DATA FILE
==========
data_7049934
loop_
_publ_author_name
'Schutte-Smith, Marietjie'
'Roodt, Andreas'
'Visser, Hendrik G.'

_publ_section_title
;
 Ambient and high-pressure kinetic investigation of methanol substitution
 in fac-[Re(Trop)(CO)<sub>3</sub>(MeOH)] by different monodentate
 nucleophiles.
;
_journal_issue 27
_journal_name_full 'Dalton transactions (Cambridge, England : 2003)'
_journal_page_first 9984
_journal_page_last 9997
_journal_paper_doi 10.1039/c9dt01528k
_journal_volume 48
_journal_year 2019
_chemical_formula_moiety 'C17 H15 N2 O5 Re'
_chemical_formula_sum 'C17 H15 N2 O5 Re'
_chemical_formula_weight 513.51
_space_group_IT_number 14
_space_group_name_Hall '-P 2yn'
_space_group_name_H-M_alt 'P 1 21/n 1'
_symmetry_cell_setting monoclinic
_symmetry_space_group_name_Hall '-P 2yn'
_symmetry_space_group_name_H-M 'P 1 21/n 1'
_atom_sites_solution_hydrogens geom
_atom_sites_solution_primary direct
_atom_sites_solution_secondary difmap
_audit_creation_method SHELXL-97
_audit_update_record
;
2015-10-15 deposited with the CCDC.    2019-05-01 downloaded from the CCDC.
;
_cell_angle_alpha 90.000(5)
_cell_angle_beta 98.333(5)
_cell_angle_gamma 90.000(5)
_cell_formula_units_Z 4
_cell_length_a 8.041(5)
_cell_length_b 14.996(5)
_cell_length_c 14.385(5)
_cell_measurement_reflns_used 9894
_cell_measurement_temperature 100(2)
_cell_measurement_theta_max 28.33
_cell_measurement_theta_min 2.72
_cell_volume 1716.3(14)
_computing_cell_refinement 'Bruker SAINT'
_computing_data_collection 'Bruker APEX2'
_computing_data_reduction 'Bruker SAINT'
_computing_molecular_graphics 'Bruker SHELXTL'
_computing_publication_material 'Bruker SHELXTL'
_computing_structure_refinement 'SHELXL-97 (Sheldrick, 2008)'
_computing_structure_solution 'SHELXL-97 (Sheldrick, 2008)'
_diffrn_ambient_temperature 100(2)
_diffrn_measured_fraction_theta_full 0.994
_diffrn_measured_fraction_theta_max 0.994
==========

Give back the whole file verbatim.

data_7049934
loop_
_publ_author_name
'Schutte-Smith, Marietjie'
'Roodt, Andreas'
'Visser, Hendrik G.'

_publ_section_title
;
 Ambient and high-pressure kinetic investigation of methanol substitution
 in fac-[Re(Trop)(CO)<sub>3</sub>(MeOH)] by different monodentate
 nucleophiles.
;
_journal_issue 27
_journal_name_full 'Dalton transactions (Cambridge, England : 2003)'
_journal_page_first 9984
_journal_page_last 9997
_journal_paper_doi 10.1039/c9dt01528k
_journal_volume 48
_journal_year 2019
_chemical_formula_moiety 'C17 H15 N2 O5 Re'
_chemical_formula_sum 'C17 H15 N2 O5 Re'
_chemical_formula_weight 513.51
_space_group_IT_number 14
_space_group_name_Hall '-P 2yn'
_space_group_name_H-M_alt 'P 1 21/n 1'
_symmetry_cell_setting monoclinic
_symmetry_space_group_name_Hall '-P 2yn'
_symmetry_space_group_name_H-M 'P 1 21/n 1'
_atom_sites_solution_hydrogens geom
_atom_sites_solution_primary direct
_atom_sites_solution_secondary difmap
_audit_creation_method SHELXL-97
_audit_update_record
;
2015-10-15 deposited with the CCDC.    2019-05-01 downloaded from the CCDC.
;
_cell_angle_alpha 90.000(5)
_cell_angle_beta 98.333(5)
_cell_angle_gamma 90.000(5)
_cell_formula_units_Z 4
_cell_length_a 8.041(5)
_cell_length_b 14.996(5)
_cell_length_c 14.385(5)
_cell_measurement_reflns_used 9894
_cell_measurement_temperature 100(2)
_cell_measurement_theta_max 28.33
_cell_measurement_theta_min 2.72
_cell_volume 1716.3(14)
_computing_cell_refinement 'Bruker SAINT'
_computing_data_collection 'Bruker APEX2'
_computing_data_reduction 'Bruker SAINT'
_computing_molecular_graphics 'Bruker SHELXTL'
_computing_publication_material 'Bruker SHELXTL'
_computing_structure_refinement 'SHELXL-97 (Sheldrick, 2008)'
_computing_structure_solution 'SHELXL-97 (Sheldrick, 2008)'
_diffrn_ambient_temperature 100(2)
_diffrn_measured_fraction_theta_full 0.994
_diffrn_measured_fraction_theta_max 0.994